From black page to black book: 65 years of representation of post-war internment campsOver 100,000 collaborators were imprisoned in internment camps after the liberation of the Netherlands on 5 May 1945. During the first few months many wrongs happened in these camps, which is why this episode was very soon characterized as a 'black page' in Dutch history. More than sixty-five years later this image of a 'black page' has hardly changed, quite the contrary. Repeatedly the internment camps have been rediscovered as a taboo in Dutch history. Films, documentaries and publications about the internment camps that were made in recent decades gave them an even worse image, that of a 'black book'. Remarkably, these representations of the internment camps were always based on the same source: a highly biased 1949 pamphlet by a former collaborator disclosing the abuses in the camps for the first time. In this article Grevers discusses how different actors persisted in using this image in the media during six decades and what they tried to achieve by doing so.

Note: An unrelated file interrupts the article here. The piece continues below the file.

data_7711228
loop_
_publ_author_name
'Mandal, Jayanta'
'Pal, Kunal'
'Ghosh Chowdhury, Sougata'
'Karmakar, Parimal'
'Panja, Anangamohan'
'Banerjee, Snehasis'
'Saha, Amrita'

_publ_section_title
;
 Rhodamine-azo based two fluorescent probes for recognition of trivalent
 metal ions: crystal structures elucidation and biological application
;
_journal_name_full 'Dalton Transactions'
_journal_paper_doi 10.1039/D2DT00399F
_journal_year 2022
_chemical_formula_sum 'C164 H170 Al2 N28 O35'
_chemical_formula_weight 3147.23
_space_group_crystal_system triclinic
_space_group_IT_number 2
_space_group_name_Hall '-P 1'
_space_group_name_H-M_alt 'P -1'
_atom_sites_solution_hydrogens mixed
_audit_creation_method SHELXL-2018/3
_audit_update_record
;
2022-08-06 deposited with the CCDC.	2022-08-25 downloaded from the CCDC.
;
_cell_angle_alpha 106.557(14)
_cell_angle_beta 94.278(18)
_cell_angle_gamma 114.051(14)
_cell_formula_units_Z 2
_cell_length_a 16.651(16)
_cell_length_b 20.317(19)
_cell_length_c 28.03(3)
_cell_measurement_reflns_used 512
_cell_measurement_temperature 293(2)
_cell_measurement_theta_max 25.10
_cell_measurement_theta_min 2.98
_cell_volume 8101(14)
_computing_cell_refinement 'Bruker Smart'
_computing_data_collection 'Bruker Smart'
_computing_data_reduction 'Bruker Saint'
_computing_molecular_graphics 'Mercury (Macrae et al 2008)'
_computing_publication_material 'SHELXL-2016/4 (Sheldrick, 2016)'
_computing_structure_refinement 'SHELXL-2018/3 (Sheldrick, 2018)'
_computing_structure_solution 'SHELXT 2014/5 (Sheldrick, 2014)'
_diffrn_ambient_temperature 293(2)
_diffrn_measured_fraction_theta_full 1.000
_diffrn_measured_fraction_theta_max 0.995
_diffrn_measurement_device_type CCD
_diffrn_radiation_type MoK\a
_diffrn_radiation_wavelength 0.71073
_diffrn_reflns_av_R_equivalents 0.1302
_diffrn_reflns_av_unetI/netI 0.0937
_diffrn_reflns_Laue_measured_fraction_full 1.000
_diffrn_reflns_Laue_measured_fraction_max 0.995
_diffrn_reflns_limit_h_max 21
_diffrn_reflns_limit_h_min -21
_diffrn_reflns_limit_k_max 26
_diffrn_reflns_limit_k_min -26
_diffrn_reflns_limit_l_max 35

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Publisher Netherlands Institute for Sound and Vision
Persistent URL dx.doi.org/10.18146/tmg.584
Journal Tijdschrift voor Mediageschiedenis
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Note TMG Journal for Media History; Vol 14, No 1 (2011); 93-113
Citation
Grevers, Helen. (2011). Van zwarte bladzijde naar zwartboek. Vijfenzestig jaar beeldvorming over naoorlogse interneringskampen. Tijdschrift voor Mediageschiedenis, 14(1), 93–113. doi:10.18146/tmg.584